In the world of classic cars, barn-finds sometimes do occur. An old Mercedes Gullwing might be discovered under tarps and hay on a farm somewhere in Florida, say, or an E-type Jag exhumed from out-buildings in Norfolk. Such discoveries are relatively rare, yet news of them reaches far beyond specialist magazines and websites for one simple reason: people love classic cars. We all invent stories about their history and fate based on the model, where it was found and who found it.
Musical instruments have nowhere near the same traction in our imagination. For a barn-find fiddle to garner international attention it would have to be a valuable violin, or its provenance would need to be mired in the murk and criminality of Nazi Germany. Yet even these instruments do not capture our notice and imagination in the way a looted Picasso manages. Art trumps music (discuss).
So Sophy Roberts has her work cut out for her even before she embarks on this picaresque tale about the lost pianos of Siberia. Nonetheless, she is certain that on her journey she will find a decent instrument — or one with a provenance so intriguing that she can overlook the cracked soundboard and mouldy hammers — buy it and bring it back to Odgerel Sampilnorov, a Mongolian pianist whom she has met and who has cast a spell. ‘What if I could track down a Bechstein in a cabin far out in the wilds?’ she writes (though chances are a cat would be living in it). Moreover, Roberts gambles that we will care enough about the object she seeks for us to last the distance. She herself would probably say that the characters she assembles in her twisty narrative are as important as the reason she encounters them. In fact, towards the end of the book, she does precisely this. ‘Was it all just a grand romance?’ she asks. ‘A chase for the object of desire rather than its achievement, marked by marvels, monsters and eccentric diversions?’
Alas, there are too few marvels, too many monsters for my taste. And I think that everything works out best for everyone if the person who stumbles across that Gullwing in that Florida barn has seen a car before. By Roberts’s admission, she doesn’t play the piano. This needn’t be a problem — Evelyn Waugh probably knew little about the politics of Abyssinia before turning up there in 1935 to cover the country’s unexpected war with Italy, producing a gripping if wayward colonialist-meets-native narrative — yet it quickly becomes one. The first decades of the 19th century were vital in the development of the modern pianoforte, as Roberts writes, yet the concert halls throughout Europe in which she places them in these same years were largely not yet built; the explosion in middle-class consumption (and performance) of pianoforte music belonged more readily to the 1840s and later.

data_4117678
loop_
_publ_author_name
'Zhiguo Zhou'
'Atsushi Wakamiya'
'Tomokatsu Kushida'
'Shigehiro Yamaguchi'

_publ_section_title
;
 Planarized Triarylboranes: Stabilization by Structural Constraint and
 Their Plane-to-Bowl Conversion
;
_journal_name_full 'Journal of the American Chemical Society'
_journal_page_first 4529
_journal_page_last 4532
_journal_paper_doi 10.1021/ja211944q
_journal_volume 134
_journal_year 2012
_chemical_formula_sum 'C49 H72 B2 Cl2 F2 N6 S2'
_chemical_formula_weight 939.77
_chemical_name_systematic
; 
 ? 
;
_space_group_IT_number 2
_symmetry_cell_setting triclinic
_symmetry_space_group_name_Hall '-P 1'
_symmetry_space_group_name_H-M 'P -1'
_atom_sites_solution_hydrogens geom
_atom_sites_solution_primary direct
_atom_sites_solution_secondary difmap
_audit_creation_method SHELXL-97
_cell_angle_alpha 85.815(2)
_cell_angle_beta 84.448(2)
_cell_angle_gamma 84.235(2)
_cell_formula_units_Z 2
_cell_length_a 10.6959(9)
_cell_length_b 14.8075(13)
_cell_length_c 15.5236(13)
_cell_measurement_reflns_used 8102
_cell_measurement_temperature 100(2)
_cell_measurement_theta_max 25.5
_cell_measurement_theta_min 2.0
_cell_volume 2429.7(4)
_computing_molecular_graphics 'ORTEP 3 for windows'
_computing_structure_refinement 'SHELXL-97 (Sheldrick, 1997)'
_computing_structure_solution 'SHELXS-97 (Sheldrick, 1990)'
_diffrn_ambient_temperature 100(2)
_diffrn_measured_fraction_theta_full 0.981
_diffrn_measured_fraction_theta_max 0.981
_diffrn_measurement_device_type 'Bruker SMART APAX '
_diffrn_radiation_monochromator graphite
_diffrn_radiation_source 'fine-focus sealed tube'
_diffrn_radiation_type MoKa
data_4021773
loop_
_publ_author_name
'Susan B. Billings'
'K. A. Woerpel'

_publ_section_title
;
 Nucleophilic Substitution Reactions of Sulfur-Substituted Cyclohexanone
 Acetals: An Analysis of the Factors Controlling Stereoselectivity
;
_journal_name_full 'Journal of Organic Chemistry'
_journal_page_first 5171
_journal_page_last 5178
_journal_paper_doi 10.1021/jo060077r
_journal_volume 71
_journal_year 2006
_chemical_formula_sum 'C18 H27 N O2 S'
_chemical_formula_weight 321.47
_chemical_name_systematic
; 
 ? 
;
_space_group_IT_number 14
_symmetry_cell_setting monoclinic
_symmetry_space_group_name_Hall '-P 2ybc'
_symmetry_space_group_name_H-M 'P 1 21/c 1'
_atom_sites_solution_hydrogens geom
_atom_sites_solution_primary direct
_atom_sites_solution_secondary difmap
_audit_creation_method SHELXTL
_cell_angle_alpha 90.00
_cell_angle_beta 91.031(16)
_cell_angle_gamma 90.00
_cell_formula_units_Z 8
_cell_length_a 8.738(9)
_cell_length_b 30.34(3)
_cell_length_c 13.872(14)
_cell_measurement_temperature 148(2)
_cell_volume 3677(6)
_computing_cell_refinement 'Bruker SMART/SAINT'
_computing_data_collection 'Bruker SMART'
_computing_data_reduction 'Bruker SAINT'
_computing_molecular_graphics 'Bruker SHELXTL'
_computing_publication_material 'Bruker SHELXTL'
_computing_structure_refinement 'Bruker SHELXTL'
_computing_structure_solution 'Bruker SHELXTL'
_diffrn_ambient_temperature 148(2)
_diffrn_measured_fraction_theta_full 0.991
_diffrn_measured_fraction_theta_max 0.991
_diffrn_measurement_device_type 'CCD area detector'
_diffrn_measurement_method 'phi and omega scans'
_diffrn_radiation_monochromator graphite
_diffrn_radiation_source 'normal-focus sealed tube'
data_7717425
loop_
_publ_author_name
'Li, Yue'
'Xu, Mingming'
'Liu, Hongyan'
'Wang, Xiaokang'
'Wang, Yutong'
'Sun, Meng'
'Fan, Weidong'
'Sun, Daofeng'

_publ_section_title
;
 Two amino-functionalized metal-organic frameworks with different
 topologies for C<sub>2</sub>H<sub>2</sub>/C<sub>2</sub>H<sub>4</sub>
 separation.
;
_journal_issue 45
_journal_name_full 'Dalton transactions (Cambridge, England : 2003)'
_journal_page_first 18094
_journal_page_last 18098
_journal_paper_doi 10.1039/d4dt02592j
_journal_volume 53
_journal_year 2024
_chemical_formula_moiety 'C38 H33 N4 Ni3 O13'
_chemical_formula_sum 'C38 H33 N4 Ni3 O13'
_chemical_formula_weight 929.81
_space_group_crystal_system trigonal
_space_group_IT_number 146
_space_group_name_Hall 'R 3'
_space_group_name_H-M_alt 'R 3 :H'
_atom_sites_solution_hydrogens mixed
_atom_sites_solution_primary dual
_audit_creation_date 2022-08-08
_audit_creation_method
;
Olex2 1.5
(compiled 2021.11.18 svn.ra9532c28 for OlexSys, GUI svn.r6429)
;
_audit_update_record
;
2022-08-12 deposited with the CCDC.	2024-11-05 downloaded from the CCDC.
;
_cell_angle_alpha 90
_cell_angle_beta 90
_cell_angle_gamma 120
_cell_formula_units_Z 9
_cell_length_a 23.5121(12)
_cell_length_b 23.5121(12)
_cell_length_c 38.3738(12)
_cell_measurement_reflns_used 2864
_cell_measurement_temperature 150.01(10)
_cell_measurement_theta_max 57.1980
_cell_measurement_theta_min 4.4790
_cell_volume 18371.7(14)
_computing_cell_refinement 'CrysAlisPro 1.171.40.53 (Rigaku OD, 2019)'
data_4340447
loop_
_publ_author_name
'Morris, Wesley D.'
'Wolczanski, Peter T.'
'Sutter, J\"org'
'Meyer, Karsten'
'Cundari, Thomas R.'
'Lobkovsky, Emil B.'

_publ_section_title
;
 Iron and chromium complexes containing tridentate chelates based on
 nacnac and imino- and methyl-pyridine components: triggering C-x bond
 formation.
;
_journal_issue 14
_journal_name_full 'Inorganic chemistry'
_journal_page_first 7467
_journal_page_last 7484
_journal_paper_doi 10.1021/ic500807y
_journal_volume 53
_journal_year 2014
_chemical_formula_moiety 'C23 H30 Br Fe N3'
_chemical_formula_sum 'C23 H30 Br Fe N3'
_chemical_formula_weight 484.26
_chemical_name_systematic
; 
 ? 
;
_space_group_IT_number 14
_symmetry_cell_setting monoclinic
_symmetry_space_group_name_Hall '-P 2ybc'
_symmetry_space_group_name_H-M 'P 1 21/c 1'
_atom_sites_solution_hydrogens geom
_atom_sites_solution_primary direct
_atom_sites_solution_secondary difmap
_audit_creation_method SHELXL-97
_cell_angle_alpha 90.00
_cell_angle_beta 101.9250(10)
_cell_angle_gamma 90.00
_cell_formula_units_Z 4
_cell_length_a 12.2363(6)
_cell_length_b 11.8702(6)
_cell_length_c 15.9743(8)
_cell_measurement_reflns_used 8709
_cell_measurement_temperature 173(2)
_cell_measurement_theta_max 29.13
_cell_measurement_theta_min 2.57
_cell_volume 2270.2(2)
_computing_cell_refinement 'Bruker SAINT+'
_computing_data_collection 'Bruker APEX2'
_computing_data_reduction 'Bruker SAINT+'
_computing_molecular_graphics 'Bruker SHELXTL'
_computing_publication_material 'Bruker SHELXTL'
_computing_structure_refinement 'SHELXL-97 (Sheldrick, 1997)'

Nomenclature is not always her ally. She describes a piano having an ‘even temper’ when (presumably) she means equal temperament, itself hardly a helpful descriptor. Later, when she writes about her encounter with an Ibach instrument from the 1850s with ‘original strings, hammers and well-tempered sound’, she unwittingly steps into the quicksand of 18th- and 19th-century tuning systems and is soon in up to her neck. (It is so unlikely that a piano today would be tuned in well temperament, a system from the late 17th century.)
Roberts also writes of Russia’s considerable contribution to art music at ‘the turn of the 19th century’, but it takes quite some sentences to discover whether she means 1800, 1900 or — as a fussy, brilliant copy editor once told me — 1850. And though an issue of history not nomenclature, one of Roberts’s secondary sources may well describe the Marquis de Custine as a ‘camp, gossipy travel writer’, yet I would prefer to think of him as a whip-smart, generous patron and good friend to Chopin.
How much any of this matters depends on whether you’re reading for the music, the journey or the prose. The prose is good (though thick with similes). And Roberts’s politics leave her a sympathetic observer to the ghostly, sombre faces that look out at us from her pages. She is also terrific on several key periods in Siberian history, not least the purges and gulags that came into their own during and following the Revolution of 1917, where pianos were destroyed for firewood or their aristocratic associations — much like harpsichords during the French Revolution. ‘Drag pianos out on to the streets,’ wrote the poet Vladimir Mayakovsky. ‘Beat them until they fall to pieces.’ Now this is an interesting collision of high art and ideology! Yet the music throughout makes her a faltering guide on this slow, uncertain journey, and though the ending is ostensibly happy, I am left wondering whether it really was.